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Since the first of the year, I have been gathering up hand tools and putting together supplemental tool kits to stow in my emergency kits. These tools have, for the most part, been small, lightweight versions of our primary tools and items that I tend to use day to day while living life. My thought is “if I use them now, imagine how useful they will be in a survival situation”.
With that introduction, I want to tell you about the latest entry in the Backdoor Survival Prepper Book Festival 8. James Wesley Rawles, the founder of survivalblog.com, is back with one of the most unique books I have seen come across my desk: Tools for Survival: What You Need to Survive When You’re on Your Own.
What is unique about this book? It is all about tools: shop tools, garden tools, cooking tools, medical tools, defense tools and a whole lot more. It is a fantastic reference for putting together the right tools you need to get by in a world where modern conveniences, such as electricity, may not be available.
Filled with common sense (“buy used but not abused”), Jim has put together a reference that will lay out what you need and why you need it. Interspersed with what I call Rawles-isms, there are lots of tips along the way with a dose of motivation. My kind of book!
Of course, there is an interview with all-new questions, plus, one lucky will win a copy of Tools for Survival for free.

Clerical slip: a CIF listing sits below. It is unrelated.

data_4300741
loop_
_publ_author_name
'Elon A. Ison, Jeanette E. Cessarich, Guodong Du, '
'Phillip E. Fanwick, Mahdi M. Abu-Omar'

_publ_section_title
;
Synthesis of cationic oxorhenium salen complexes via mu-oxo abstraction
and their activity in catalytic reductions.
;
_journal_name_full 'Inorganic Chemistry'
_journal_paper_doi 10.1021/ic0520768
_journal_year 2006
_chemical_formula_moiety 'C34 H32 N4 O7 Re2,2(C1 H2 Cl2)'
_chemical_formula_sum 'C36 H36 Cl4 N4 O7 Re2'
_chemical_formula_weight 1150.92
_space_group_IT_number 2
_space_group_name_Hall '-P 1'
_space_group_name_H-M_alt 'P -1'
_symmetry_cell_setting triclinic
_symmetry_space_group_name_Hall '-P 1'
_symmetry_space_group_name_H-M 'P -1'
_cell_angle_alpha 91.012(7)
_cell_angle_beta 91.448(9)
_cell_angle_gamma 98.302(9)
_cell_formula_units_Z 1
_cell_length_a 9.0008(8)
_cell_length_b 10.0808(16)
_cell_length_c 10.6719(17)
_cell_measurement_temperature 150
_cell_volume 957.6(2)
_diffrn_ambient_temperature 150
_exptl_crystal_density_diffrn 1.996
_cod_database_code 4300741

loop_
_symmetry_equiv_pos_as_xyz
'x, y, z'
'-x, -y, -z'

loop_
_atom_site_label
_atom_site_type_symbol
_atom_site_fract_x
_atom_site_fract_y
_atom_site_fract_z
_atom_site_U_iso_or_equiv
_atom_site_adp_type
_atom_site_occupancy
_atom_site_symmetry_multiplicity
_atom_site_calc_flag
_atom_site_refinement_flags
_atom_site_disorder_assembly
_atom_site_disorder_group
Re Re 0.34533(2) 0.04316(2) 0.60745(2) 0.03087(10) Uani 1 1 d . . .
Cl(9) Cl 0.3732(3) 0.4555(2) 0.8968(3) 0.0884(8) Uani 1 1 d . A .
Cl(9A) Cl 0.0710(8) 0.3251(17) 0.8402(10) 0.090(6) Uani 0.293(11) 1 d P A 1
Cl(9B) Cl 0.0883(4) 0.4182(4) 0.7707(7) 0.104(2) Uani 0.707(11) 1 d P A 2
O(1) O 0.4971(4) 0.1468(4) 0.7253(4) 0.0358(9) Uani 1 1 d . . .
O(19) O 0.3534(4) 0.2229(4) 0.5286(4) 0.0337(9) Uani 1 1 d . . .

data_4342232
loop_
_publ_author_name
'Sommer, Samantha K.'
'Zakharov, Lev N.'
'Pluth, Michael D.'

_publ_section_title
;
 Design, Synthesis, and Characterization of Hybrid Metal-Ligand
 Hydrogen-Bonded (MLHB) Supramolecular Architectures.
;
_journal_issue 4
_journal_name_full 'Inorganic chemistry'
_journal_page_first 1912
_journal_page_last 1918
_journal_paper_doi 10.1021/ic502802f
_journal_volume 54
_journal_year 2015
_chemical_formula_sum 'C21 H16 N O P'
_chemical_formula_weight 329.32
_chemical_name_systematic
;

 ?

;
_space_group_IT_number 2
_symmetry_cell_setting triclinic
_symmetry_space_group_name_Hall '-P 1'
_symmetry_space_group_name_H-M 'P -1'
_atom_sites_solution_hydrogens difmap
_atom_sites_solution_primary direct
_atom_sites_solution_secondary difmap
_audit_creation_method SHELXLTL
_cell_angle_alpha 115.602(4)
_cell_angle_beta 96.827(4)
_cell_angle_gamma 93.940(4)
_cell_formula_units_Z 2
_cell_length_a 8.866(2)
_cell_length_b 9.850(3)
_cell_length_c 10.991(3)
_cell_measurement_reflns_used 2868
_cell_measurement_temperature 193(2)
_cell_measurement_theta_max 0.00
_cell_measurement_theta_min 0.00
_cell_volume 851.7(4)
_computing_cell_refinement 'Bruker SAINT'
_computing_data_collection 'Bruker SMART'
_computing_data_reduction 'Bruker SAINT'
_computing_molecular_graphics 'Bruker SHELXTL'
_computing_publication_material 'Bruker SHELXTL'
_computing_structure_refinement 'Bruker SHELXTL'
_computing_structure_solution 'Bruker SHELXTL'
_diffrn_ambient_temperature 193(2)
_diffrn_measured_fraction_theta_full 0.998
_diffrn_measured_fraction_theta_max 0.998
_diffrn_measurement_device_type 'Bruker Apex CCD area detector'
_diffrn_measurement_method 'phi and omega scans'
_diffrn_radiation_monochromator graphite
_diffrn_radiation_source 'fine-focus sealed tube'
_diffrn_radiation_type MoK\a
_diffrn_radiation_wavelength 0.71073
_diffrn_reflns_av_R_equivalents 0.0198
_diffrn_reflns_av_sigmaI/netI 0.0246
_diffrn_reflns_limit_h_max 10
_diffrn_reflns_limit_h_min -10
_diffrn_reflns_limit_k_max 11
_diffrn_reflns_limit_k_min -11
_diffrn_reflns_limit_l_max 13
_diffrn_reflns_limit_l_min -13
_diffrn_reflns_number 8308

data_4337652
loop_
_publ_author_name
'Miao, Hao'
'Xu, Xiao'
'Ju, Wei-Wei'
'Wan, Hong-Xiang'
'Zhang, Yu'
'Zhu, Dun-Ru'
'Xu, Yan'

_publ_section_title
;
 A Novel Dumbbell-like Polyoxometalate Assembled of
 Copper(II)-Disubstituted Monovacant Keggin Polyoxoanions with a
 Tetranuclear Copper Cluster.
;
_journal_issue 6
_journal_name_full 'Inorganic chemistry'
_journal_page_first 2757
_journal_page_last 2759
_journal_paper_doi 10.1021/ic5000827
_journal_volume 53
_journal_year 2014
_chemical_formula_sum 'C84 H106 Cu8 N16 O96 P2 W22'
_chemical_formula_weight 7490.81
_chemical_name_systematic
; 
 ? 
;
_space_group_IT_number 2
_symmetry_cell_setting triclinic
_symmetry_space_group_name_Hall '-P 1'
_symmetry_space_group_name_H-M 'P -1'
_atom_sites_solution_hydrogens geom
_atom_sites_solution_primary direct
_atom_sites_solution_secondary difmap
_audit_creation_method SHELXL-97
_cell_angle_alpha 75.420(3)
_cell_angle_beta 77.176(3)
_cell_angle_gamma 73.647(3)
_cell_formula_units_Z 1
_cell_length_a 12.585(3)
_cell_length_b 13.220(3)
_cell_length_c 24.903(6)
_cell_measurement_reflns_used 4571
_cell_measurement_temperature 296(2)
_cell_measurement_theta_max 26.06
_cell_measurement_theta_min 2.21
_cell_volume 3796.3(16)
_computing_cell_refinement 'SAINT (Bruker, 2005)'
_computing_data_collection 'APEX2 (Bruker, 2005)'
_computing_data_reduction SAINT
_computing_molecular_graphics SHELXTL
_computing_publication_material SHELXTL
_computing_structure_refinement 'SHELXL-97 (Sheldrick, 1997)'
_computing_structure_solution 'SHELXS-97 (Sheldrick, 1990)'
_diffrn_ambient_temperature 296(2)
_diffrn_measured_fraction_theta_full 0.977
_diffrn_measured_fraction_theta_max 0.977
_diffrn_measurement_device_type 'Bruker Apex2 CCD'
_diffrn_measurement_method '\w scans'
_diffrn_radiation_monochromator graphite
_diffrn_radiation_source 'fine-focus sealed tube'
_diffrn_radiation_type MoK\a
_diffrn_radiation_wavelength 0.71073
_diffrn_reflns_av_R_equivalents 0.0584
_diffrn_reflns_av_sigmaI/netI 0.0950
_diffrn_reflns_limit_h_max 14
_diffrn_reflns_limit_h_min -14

Enjoy the interview then be sure to check in below to learn about the giveaway.
Prepper Book Festival 8: Tools for Survival
One question on everyone’s mind is what they would do if a disaster or even a collapse occurred in their own back yard. If that happened to you, would you bug-in or bug-out and why.
In my case, living in a remote and lightly-populated region, I would definitely “bug-in” unless there was a localized disaster, such as a forest fire.
If you did decide to hunker down and buy-in, what items would you include for comfort? Or would you?
To help maintain a positive attitude in trying times, I believe that it is important to have copious reading material (a Bible and a large stack of novels) as well as some comfort foods.
Everyone has their own favorites, but keep in mind that stimulants like coffee and chocolate should be minimized, since the stress level might already be quite high. And of course the shelf life of some foods and candies are limited, so plan accordingly.
And if you decide to store any hard candies, then children must be taught to never bite down on them. Having a family dental emergency in the midst of a larger emergency would be a VBT. (A Very Bad Thing.)
Home defense and protection from the bad guys is a big deal. That said, not everyone is prepared or even qualified to use firearms. What do you recommend in that case?
Everyone who keeps a weapon for self-defense should get the best training available. I’ve often been quoted as saying: Owning a gun doesn’t make someone a “shooter” any more than owning a surfboard makes someone a surfer.
The modern world of survivalism is full of pundits, poseurs, and Mall Ninjas.